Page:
Resident Evil (2002) loosely borrows elements from a hit survival horror video game series that it managed to surpass in box office returns as it spawned a parallel alternative universe of its own. The games it drew its eponymous liking from are nearly all set in one central location: typically a menacing, long-abandoned residence, before your path branches out toward ancillary locations. It features introspective captions when you interact with environment such as: “the howling of animals can be heard on and off in the distance,” and “the warmth of the lamp is soothing,” and “the eyes seem to stare back at you as you move.” Such descriptive clues appear when you examine a window, a lantern and an oil panting, respectively. Moments of that solitary reflection amidst the mayhem arrive as a reprieve from a madness that has now morphed into a ceaseless rhythm in the movie franchise. Those verbal renditions of a wary traveler’s reveries are found nowhere in the two films I’ve managed to bother with, and from the looks of it, anywhere else for that matter. Thus when Paul WS Anderson knelt for his symbolic bow at the end of Resident Evil, all my ears could detect was the deafening thud from drapes lowered too low, hitting the stage floor below.
It’s a thump that, along with the subsequent silence, was louder and more resonant than any sound effect emitted beforehand. It’s a sound that echoes to this day in testament to a film that did more to ruin an adolescent’s imagination than vellus hair on a woman’s bosom. I cannot recollect the precise moment that triggered my disillusionment with brining a beloved video game to the screen, but I do remember its anticlimax lasting for a couple of days. The original, while crude and unpolished, presented a captivating spatial puzzle that the sequel expounded on across several facets. The narrative continuation, improved gameplay mechanics, and refinement of its signature ambience stand out in that regard. The original was so rudimentary and dated, its remake has usurped it inside the fanbase’s consciousness. All in all, the departure from the game’s nucleus coincided with the shelf life of the original firmly retreating into the rearview mirror given a slew of sequels had evolved the known formula before Anderson’s involvement. Seventeen year old me had not grasped the implications of a media product’s life cycle and its tight window of profitability.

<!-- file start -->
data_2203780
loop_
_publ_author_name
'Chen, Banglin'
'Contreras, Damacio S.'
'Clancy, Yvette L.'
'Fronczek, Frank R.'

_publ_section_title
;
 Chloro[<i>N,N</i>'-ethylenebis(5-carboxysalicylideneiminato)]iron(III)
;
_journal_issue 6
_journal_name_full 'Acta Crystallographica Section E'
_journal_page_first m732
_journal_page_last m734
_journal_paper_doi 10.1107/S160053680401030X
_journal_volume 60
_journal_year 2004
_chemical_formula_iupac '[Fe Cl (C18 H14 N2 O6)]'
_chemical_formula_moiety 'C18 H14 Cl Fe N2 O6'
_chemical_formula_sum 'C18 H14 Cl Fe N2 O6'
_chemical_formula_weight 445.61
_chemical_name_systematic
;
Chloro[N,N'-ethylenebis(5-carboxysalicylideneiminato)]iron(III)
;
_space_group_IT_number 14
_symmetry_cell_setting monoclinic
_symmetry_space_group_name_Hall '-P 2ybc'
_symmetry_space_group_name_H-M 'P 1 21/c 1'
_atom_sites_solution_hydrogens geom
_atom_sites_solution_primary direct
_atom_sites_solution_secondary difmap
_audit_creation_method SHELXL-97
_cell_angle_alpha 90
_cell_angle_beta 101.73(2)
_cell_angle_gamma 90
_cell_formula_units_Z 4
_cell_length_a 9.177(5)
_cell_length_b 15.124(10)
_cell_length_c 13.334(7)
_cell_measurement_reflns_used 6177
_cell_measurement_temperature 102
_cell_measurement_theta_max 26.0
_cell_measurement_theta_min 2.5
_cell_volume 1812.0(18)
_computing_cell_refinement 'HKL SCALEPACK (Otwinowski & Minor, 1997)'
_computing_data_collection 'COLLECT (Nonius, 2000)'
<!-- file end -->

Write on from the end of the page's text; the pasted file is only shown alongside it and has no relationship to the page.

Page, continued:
Like with all of cinema, I did cherish the memory of anticipating [and planning to watch] it while my uncle was in town for spring break. Michigan, March 2002. A high school senior, in a foreign country, with what the promise of post-secondary education once held lying ahead. It was a momentous downer, all told, and I grappled for days with my (still) reasonable entitlement to enjoy a full-bore cinematic rendition of the games’ signature scares. Mainly, the mansion itself posing an insurmountable obstacle mocking those attempting to forge a safe path within its decaying nooks. The sleek metallic surfaces and wall panels of the underground facility channeled images from an aborted videogame sequel set in a modern police precinct. That was a subconscious response. And while it was defensible for the production to find cover behind the medium’s constraints limiting the execution, little else survived from the game barring the name.
One of its damning shortcomings today was the stark photogenic disparity between headliners (Jovovich) and extras (the undead horde). Between that, dodgy CGI—zombie dogs excepted—and thrift-store costumes, one need not hire consultants to audit where the budget went. Even with the mansion, where the commencement act takes place, viewers are presented with the smoking gun; the dull sheen on mock wood furnishings proved an early dead giveaway of that poor allocation. There’s nothing resident about it. It’s foregone the centering element a place of residence houses and exudes. And while its novel appropriation of the game’s expedition is present, it’s an evil more itinerant than resident. It was a game meant to embody survival and isolation, and the rationing of scarce resources. And when the deliberation of managing all of the above was eschewed, too little remained of the game to give a damn about the similarities. Again, more a re-appropriation than an adaptation attempt, and few would bother with a loose rendition of the latter had the game’s name not been slapped on the title, I can understand Anderson’s alternate version. I also can forgive the emission of characters, locations and the reliance on the puzzle-solving tropes clearly superfluous to the cinematic medium. It’s the departure from its isolated mood that is the main gripe.